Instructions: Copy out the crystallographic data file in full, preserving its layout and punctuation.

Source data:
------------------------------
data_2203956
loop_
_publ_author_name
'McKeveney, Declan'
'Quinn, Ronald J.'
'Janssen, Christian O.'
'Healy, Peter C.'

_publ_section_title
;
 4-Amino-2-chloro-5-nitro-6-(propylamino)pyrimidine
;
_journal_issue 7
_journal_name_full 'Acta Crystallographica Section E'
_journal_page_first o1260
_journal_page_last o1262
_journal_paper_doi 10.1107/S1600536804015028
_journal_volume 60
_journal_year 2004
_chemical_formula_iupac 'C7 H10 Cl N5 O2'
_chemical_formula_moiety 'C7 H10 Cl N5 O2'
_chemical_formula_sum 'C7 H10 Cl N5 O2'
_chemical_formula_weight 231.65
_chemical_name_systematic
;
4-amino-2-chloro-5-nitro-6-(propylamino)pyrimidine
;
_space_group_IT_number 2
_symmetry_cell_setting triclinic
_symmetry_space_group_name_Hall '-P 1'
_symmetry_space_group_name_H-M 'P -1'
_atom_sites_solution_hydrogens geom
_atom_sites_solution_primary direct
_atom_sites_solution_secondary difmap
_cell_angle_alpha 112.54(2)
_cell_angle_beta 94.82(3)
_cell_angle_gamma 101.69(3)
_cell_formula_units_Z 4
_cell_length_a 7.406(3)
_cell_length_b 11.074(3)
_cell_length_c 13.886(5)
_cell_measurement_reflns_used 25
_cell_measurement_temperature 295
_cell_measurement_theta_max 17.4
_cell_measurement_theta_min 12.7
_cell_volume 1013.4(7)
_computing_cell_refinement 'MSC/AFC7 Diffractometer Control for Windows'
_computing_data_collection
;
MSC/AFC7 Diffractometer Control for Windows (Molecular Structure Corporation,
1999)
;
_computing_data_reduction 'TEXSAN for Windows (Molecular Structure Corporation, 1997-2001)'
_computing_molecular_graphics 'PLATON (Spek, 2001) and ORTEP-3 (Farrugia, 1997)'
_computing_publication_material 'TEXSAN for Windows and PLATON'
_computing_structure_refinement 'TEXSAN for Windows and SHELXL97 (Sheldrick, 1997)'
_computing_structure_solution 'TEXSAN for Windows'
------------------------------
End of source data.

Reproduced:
data_2203956
loop_
_publ_author_name
'McKeveney, Declan'
'Quinn, Ronald J.'
'Janssen, Christian O.'
'Healy, Peter C.'

_publ_section_title
;
 4-Amino-2-chloro-5-nitro-6-(propylamino)pyrimidine
;
_journal_issue 7
_journal_name_full 'Acta Crystallographica Section E'
_journal_page_first o1260
_journal_page_last o1262
_journal_paper_doi 10.1107/S1600536804015028
_journal_volume 60
_journal_year 2004
_chemical_formula_iupac 'C7 H10 Cl N5 O2'
_chemical_formula_moiety 'C7 H10 Cl N5 O2'
_chemical_formula_sum 'C7 H10 Cl N5 O2'
_chemical_formula_weight 231.65
_chemical_name_systematic
;
4-amino-2-chloro-5-nitro-6-(propylamino)pyrimidine
;
_space_group_IT_number 2
_symmetry_cell_setting triclinic
_symmetry_space_group_name_Hall '-P 1'
_symmetry_space_group_name_H-M 'P -1'
_atom_sites_solution_hydrogens geom
_atom_sites_solution_primary direct
_atom_sites_solution_secondary difmap
_cell_angle_alpha 112.54(2)
_cell_angle_beta 94.82(3)
_cell_angle_gamma 101.69(3)
_cell_formula_units_Z 4
_cell_length_a 7.406(3)
_cell_length_b 11.074(3)
_cell_length_c 13.886(5)
_cell_measurement_reflns_used 25
_cell_measurement_temperature 295
_cell_measurement_theta_max 17.4
_cell_measurement_theta_min 12.7
_cell_volume 1013.4(7)
_computing_cell_refinement 'MSC/AFC7 Diffractometer Control for Windows'
_computing_data_collection
;
MSC/AFC7 Diffractometer Control for Windows (Molecular Structure Corporation,
1999)
;
_computing_data_reduction 'TEXSAN for Windows (Molecular Structure Corporation, 1997-2001)'
_computing_molecular_graphics 'PLATON (Spek, 2001) and ORTEP-3 (Farrugia, 1997)'
_computing_publication_material 'TEXSAN for Windows and PLATON'
_computing_structure_refinement 'TEXSAN for Windows and SHELXL97 (Sheldrick, 1997)'
_computing_structure_solution 'TEXSAN for Windows'